So Baldwin’s question is, who is the monster here, really? The horror genre in movies typically expresses white fear of blackness, and typically punishes those who cross Puritan norms of sexual propriety. White audiences experience the thrill of transgression, and then enjoy its punishment. But in Get Out the horror derives from, is inescapably tied to, whiteness. The white characters in the movie perform enlightened racial attitudes, but they are vampirish, committed to an operation that sucks the life out of, and controls, black bodies, by literally removing black brains and suppressing black agency. (Jordan Peele has said he was inspired by The Stepford Wives as a model.) The souls of black folk, hidden inside these occupied and docile bodies, try to warn our hero to “get out” before it is too late. There is much more to say here, but the horror is the whites and their obsession with black bodies, and the audience is drawn to identify with the black hero, and his struggle to escape the clutches of his white tormenters. He is not a Jeremiah Wright; but is the Obama era black man. The horror begins because he trusts his white girlfriend, who is the lure to draw him to his destruction. It is as if the Obama era romance -to “get out” of race, embodied in symbols of mixing- is here exposed as a fantasy that enables horror.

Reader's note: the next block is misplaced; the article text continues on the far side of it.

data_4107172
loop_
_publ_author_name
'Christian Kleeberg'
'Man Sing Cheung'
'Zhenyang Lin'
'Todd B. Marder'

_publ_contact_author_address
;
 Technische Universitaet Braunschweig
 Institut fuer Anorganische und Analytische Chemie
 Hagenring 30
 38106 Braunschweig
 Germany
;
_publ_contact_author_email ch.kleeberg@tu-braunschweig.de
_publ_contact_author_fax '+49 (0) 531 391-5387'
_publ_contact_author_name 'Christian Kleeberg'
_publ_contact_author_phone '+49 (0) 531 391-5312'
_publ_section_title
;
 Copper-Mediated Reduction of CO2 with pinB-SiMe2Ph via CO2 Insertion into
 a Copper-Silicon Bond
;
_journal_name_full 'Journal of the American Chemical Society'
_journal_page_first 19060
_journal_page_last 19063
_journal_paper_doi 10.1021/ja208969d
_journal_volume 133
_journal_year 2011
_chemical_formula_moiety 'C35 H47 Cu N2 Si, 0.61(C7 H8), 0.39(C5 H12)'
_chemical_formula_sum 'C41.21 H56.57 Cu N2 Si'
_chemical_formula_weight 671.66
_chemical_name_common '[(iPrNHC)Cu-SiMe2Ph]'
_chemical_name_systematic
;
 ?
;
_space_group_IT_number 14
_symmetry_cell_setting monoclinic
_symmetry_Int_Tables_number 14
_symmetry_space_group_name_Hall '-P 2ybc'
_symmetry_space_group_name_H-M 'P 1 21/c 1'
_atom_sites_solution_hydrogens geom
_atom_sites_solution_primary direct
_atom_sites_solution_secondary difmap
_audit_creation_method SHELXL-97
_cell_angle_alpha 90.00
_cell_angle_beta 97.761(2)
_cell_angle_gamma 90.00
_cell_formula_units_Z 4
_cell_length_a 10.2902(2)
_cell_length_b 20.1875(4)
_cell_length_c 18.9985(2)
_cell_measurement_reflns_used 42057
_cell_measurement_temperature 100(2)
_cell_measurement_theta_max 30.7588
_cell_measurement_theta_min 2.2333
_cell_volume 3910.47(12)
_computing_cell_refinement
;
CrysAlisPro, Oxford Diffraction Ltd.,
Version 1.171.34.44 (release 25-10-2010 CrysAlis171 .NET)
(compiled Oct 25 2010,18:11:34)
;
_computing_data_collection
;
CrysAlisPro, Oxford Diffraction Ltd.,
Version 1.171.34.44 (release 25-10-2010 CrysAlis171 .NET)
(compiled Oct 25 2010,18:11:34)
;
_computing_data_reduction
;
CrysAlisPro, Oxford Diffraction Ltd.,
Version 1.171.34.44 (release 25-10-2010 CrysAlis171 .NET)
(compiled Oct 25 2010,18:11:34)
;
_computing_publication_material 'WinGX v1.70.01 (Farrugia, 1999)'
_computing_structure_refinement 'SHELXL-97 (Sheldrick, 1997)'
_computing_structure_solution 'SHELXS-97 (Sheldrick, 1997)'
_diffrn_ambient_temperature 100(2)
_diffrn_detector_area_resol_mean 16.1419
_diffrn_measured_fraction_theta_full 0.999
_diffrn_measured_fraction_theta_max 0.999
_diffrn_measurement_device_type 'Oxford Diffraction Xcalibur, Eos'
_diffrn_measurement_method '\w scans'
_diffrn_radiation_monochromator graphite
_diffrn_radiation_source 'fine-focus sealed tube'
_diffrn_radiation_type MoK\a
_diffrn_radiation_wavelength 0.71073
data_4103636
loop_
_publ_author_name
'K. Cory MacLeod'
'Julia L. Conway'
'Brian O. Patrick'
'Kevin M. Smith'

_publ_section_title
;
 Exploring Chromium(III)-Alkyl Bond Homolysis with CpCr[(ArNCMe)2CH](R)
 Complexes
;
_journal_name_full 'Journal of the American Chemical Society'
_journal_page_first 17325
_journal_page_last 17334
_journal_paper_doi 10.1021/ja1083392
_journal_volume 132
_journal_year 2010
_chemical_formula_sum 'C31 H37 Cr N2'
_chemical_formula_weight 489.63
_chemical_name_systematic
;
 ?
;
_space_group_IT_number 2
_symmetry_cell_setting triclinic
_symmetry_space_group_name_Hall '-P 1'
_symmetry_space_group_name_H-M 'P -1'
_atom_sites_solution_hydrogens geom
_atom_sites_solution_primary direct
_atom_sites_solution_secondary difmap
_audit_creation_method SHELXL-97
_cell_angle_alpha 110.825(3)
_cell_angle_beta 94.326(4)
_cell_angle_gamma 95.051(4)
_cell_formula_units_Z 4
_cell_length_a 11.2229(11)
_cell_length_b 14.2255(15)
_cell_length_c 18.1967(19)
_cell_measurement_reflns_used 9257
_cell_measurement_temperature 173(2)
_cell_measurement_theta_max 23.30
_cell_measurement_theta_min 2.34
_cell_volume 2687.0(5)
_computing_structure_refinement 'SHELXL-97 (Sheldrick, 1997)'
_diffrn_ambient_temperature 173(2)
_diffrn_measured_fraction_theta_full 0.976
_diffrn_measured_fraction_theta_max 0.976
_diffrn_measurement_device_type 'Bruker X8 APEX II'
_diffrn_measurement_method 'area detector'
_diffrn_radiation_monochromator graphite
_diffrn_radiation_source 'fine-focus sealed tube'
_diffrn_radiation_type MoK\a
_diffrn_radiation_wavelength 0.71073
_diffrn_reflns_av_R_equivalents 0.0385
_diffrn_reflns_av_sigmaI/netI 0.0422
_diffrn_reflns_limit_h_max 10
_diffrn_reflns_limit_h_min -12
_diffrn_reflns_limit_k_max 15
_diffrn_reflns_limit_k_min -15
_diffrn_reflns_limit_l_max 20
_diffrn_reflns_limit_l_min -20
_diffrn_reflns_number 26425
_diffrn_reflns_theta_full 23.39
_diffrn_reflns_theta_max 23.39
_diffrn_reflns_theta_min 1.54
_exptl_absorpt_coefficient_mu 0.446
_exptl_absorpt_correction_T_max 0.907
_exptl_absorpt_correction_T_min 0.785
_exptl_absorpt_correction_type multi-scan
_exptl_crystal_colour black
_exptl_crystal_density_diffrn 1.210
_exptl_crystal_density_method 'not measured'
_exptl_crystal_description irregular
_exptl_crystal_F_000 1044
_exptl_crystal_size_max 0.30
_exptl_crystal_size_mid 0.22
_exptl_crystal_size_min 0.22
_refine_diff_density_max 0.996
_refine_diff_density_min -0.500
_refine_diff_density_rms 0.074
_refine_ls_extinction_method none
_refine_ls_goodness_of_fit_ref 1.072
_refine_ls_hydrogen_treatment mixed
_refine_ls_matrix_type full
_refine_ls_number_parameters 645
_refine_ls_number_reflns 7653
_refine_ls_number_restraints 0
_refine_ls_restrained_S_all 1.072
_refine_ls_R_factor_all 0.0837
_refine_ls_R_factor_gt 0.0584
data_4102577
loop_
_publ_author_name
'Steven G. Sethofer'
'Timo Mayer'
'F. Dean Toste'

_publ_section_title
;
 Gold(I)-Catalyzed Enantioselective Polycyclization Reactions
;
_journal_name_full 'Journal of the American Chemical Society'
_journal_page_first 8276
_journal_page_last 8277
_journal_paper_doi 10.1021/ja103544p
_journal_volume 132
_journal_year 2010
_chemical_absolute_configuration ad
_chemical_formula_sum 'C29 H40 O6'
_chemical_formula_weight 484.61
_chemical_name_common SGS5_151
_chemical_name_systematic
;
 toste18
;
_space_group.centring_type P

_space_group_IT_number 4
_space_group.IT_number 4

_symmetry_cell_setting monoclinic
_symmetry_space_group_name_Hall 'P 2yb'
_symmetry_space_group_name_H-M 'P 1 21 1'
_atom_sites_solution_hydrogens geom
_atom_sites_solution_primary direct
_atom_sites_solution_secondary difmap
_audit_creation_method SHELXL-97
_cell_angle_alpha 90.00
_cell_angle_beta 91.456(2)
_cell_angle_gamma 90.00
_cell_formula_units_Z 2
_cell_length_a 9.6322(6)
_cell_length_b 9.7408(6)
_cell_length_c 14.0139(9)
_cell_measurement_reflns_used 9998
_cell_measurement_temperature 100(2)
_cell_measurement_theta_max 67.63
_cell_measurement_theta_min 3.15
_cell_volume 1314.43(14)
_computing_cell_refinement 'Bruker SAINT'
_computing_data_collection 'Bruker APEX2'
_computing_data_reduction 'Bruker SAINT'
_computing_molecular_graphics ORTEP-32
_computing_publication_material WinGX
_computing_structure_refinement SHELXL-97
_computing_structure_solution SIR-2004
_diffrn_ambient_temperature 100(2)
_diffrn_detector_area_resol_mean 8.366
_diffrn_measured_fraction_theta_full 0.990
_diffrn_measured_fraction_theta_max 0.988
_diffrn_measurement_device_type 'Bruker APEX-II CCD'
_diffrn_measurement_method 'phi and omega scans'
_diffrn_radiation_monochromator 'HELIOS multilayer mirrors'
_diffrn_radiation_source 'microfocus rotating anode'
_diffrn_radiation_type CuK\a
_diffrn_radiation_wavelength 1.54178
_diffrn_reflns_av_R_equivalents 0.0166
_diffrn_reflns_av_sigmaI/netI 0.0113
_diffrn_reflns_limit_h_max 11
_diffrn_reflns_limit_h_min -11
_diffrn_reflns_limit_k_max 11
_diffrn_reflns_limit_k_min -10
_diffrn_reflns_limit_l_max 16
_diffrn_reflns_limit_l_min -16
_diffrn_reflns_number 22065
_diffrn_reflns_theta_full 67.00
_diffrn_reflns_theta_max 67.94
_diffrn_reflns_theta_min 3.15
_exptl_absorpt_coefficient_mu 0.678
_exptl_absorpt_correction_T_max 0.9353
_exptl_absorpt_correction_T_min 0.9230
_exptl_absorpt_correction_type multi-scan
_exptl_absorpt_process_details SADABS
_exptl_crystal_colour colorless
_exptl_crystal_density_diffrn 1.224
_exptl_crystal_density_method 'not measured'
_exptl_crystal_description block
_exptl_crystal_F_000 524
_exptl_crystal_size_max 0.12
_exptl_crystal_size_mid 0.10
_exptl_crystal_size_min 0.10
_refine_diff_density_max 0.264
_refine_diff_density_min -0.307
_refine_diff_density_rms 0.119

When I saw the film at BAM the other night, the crowd was truly mixed in a way unusual for that theater, and I could hear whites readily identifying with the black hero and embracing his positionality toward the white characters. The construction of the film at once displayed and reversed the white gaze, but I wondered: did whites in the audience imagine themselves as exceptions, as exempt from the portrait of whiteness in the movie? When we were laughing at the fabulous humor, and when we felt terror at white predation, did we divide ourselves from whiteness by a kind of self-protective knowingness? Is that division exactly how Obama era politics could proceed while leaving the deep structure of white supremacy intact? The movie seems a fitting epitaph to the Obama era, when white supremacy acquired a veil, now dismissed as mere political correctness. All the more necessary, then, to see this film, whose central horror remains powerful and pointed: as Ishmael saw, the horror is whiteness, which absorbs all color and vitality into blankness and creates living (walking) dead. The irony Baldwin saw is indeed horrific: these people who call themselves white, who do so by making monsters to envy and consume, are themselves the horror.